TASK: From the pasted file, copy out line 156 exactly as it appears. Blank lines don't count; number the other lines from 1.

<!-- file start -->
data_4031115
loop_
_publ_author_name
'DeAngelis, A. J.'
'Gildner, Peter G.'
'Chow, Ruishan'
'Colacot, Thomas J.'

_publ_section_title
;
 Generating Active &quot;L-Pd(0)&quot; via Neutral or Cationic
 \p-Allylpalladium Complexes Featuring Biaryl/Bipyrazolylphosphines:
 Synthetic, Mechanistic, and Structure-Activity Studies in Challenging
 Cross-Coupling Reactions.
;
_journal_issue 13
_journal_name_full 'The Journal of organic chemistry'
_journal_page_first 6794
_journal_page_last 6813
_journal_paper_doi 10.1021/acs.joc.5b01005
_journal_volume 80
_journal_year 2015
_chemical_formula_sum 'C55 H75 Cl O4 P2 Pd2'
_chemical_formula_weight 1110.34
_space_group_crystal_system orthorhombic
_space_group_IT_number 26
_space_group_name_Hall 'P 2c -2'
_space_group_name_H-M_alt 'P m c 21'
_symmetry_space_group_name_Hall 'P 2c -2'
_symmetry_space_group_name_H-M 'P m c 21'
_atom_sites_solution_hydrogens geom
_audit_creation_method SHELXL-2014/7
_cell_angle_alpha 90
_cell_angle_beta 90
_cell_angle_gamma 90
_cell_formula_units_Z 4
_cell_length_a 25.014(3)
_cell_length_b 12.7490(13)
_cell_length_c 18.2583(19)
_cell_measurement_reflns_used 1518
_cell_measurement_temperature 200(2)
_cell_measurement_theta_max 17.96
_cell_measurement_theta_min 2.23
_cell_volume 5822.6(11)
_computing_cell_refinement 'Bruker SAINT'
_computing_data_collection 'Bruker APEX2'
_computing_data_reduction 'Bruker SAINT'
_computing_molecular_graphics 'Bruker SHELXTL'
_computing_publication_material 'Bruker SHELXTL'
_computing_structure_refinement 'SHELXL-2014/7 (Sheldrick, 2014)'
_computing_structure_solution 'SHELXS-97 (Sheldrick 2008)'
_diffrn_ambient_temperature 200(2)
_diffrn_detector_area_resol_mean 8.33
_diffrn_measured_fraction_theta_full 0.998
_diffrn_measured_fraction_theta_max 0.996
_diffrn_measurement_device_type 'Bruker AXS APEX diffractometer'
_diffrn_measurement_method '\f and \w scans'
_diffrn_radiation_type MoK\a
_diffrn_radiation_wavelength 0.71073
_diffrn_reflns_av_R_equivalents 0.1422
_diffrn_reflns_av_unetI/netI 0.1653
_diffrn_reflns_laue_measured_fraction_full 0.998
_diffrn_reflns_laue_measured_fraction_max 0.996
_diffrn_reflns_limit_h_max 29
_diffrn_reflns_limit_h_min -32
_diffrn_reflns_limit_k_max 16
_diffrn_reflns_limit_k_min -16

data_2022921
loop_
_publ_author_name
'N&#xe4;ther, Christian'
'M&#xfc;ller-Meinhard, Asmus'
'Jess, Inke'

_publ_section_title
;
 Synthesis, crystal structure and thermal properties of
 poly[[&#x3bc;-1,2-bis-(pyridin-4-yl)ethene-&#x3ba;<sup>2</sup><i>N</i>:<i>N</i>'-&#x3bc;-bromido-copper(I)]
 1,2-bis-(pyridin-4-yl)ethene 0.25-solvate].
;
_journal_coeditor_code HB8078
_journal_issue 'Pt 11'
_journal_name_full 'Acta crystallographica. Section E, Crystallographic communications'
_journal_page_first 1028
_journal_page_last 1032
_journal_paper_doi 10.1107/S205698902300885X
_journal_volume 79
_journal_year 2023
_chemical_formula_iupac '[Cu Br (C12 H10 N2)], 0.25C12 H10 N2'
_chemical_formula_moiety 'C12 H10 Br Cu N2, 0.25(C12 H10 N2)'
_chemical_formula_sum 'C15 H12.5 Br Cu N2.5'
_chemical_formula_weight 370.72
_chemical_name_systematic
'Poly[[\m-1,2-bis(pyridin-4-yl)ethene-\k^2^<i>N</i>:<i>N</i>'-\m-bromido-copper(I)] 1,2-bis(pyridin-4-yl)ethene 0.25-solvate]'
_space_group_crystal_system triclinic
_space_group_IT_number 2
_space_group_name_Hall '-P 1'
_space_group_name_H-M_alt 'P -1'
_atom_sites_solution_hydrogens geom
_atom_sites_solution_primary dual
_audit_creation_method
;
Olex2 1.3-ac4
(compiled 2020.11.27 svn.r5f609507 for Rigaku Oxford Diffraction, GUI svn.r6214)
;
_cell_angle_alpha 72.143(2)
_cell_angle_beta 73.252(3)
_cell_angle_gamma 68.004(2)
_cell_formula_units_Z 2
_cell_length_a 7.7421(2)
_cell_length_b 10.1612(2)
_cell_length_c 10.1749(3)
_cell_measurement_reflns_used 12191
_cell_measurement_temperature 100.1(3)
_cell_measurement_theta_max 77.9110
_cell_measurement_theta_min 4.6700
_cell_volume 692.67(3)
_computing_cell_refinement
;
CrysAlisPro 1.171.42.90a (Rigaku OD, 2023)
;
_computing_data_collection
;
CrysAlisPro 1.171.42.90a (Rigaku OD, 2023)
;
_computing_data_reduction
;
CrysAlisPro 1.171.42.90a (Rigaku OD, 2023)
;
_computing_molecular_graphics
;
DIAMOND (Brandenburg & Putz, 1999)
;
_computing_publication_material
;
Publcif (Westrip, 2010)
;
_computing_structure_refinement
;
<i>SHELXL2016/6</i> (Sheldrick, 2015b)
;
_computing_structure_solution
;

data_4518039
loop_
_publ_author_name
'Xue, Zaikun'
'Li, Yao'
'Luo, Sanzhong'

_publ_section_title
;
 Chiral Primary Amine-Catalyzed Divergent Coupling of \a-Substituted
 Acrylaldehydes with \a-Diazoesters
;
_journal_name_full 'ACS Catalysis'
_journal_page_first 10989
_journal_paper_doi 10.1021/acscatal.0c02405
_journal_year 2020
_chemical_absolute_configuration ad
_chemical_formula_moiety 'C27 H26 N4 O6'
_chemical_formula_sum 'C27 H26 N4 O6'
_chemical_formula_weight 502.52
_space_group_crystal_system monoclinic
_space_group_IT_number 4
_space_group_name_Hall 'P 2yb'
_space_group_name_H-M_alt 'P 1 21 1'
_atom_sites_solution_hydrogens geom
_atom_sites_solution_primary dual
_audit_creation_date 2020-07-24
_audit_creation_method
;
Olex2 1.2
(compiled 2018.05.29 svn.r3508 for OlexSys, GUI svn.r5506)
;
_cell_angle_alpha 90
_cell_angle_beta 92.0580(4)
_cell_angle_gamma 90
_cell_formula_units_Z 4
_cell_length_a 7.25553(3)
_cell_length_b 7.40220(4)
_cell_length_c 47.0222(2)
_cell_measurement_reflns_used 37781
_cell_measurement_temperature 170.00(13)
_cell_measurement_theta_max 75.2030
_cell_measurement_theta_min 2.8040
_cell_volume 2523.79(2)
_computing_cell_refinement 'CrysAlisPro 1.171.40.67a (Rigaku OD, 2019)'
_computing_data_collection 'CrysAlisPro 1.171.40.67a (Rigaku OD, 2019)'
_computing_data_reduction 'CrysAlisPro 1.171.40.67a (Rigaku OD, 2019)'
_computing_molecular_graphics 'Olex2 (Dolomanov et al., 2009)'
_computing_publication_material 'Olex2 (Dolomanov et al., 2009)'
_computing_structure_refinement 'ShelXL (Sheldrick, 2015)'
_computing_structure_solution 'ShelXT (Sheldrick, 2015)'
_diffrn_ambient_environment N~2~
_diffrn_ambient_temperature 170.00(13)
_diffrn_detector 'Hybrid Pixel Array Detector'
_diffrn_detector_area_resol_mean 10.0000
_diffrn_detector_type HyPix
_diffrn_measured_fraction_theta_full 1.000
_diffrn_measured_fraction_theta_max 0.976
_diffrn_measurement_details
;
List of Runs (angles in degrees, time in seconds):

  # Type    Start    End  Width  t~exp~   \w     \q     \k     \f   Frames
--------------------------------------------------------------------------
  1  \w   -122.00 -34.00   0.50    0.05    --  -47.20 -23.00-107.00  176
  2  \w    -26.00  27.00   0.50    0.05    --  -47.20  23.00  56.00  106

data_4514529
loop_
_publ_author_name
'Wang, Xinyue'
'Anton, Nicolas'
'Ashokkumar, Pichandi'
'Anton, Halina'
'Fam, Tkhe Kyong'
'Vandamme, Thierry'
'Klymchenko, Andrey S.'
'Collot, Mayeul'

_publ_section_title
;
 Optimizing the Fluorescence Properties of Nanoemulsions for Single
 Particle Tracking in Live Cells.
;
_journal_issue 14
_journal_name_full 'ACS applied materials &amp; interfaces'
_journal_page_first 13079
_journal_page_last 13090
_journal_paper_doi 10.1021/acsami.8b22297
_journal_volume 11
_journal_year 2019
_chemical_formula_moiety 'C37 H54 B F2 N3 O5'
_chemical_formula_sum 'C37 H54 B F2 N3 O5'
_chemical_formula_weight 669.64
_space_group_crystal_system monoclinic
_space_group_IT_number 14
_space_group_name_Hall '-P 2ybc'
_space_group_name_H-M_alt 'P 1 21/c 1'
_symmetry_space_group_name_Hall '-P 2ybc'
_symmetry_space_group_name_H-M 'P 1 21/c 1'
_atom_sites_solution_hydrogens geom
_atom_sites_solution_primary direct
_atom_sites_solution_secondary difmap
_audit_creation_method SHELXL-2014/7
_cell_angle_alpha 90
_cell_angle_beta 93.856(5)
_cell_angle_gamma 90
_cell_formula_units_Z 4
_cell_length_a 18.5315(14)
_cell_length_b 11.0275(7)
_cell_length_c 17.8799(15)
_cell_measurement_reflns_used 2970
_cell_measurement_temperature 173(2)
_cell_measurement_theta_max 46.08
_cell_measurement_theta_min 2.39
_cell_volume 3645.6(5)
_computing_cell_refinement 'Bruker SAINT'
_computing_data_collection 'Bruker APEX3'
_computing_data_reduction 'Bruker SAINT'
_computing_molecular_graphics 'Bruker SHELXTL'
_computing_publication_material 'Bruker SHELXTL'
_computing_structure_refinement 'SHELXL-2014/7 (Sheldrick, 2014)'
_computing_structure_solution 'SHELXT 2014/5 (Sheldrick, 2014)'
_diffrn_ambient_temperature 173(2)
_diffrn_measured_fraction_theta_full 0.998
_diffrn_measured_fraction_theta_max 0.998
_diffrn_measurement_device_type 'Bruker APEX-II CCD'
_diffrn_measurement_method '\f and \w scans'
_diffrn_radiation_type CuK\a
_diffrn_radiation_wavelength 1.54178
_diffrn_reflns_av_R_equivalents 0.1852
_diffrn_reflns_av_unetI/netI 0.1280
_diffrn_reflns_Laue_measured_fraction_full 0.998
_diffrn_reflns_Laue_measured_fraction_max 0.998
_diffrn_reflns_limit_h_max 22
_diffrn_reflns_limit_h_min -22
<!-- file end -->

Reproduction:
_journal_year 2020